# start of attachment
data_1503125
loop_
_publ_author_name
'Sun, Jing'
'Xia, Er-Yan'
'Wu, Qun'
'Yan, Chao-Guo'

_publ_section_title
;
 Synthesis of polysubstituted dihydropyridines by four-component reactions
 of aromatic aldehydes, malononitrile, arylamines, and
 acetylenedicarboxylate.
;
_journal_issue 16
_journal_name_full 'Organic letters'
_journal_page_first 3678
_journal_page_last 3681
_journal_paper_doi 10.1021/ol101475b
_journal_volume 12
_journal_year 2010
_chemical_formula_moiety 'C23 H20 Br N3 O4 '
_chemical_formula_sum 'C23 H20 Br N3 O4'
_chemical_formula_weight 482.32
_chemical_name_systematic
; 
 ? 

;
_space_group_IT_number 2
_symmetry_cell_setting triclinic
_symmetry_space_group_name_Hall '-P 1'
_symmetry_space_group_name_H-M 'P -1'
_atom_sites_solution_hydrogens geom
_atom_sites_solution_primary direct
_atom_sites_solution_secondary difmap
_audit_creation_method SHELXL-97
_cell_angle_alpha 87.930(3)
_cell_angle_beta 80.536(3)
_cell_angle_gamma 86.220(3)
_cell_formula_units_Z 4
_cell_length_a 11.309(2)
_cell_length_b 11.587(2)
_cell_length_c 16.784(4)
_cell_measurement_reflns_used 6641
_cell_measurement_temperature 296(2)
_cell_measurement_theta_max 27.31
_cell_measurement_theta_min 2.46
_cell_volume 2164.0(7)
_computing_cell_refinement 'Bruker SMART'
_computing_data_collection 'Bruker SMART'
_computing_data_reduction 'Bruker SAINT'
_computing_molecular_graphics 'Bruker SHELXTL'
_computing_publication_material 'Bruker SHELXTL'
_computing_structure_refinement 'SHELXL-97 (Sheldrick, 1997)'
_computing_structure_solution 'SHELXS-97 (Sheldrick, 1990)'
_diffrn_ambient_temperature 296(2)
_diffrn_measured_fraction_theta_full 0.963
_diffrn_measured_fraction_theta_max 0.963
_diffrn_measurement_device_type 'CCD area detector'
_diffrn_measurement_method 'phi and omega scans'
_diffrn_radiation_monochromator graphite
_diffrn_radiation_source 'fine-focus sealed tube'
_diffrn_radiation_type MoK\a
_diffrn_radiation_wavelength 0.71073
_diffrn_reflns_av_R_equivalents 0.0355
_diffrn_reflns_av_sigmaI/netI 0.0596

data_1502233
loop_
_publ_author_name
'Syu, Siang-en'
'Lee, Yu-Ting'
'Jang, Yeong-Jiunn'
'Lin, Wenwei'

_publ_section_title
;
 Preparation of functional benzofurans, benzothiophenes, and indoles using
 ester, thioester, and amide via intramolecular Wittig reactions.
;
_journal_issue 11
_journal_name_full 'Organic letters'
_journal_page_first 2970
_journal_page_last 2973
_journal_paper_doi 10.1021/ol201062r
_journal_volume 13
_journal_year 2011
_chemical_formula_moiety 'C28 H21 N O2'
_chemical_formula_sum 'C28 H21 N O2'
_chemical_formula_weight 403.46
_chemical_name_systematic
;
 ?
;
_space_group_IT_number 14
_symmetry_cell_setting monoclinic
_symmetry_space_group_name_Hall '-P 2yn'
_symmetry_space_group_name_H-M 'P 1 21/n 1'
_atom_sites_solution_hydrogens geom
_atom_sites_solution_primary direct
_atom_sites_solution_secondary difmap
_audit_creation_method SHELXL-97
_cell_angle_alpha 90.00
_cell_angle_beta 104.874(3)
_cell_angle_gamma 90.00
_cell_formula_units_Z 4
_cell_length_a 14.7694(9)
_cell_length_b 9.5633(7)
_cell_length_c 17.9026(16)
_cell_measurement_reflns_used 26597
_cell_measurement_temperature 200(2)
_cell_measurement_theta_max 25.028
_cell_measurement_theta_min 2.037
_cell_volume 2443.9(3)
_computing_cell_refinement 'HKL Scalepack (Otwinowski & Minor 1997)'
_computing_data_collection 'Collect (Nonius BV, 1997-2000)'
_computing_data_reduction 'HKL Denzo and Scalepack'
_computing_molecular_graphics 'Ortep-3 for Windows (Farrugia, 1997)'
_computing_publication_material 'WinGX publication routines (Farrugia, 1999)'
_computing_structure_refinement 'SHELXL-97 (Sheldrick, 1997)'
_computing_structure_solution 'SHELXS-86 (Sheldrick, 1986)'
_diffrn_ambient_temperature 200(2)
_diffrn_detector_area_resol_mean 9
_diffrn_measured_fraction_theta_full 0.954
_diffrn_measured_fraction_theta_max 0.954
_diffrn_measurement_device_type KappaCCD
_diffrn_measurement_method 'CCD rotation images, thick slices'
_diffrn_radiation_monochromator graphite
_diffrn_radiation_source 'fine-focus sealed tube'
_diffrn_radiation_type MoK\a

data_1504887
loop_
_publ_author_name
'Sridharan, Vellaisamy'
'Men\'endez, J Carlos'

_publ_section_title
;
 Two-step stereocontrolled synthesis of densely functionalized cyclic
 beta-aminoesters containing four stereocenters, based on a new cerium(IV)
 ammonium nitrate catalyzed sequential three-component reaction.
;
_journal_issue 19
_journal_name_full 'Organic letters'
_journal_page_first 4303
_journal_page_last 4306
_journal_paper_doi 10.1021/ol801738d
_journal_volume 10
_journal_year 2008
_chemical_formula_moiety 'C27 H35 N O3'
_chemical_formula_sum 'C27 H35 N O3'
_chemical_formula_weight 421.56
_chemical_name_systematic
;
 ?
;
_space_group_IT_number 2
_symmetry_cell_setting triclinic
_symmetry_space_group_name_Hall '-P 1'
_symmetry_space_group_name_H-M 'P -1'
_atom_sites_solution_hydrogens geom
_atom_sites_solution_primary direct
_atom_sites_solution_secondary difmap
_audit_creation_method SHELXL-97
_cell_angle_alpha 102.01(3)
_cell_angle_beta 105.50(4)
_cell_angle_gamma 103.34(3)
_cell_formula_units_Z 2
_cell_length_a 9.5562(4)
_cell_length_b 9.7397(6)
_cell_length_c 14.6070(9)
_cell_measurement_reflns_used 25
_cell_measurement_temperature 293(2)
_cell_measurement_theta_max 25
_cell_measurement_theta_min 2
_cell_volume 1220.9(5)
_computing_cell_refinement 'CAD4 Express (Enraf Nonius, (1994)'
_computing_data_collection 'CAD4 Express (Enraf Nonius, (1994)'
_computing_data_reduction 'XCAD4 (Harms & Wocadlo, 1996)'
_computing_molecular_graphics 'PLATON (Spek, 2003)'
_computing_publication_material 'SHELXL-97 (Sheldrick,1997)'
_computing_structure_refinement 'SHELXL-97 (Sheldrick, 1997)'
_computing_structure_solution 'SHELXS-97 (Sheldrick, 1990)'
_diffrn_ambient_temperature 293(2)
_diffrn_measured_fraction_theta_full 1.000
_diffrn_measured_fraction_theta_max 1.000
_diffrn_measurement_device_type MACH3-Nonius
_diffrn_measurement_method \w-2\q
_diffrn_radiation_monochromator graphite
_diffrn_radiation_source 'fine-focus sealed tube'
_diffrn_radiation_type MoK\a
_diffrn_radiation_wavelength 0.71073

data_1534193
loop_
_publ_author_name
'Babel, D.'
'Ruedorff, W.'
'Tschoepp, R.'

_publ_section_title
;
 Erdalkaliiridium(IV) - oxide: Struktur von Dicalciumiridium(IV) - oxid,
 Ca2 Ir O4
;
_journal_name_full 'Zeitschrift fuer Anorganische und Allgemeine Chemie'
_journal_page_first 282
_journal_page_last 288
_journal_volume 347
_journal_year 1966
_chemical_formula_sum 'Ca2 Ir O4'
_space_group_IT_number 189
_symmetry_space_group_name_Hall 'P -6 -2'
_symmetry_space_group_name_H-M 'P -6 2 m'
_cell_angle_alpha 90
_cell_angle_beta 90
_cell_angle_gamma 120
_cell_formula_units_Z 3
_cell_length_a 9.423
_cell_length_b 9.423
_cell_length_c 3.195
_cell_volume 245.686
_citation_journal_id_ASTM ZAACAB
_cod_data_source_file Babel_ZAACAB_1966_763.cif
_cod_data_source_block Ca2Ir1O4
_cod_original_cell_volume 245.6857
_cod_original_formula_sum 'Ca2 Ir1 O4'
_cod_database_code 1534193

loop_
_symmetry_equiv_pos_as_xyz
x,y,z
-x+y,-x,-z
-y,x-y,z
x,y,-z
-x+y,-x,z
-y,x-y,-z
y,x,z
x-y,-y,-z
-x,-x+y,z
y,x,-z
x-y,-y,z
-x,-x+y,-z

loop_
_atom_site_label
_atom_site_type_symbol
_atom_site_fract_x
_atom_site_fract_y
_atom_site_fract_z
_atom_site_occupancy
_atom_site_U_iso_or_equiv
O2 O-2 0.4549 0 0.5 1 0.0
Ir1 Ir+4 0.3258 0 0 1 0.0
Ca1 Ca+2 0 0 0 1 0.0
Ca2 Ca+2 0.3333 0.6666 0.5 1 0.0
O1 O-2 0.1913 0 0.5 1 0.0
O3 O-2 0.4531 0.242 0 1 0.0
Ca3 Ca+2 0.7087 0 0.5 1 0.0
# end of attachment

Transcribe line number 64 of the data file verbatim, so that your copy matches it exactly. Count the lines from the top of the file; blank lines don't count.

_diffrn_reflns_av_R_equivalents 0.0355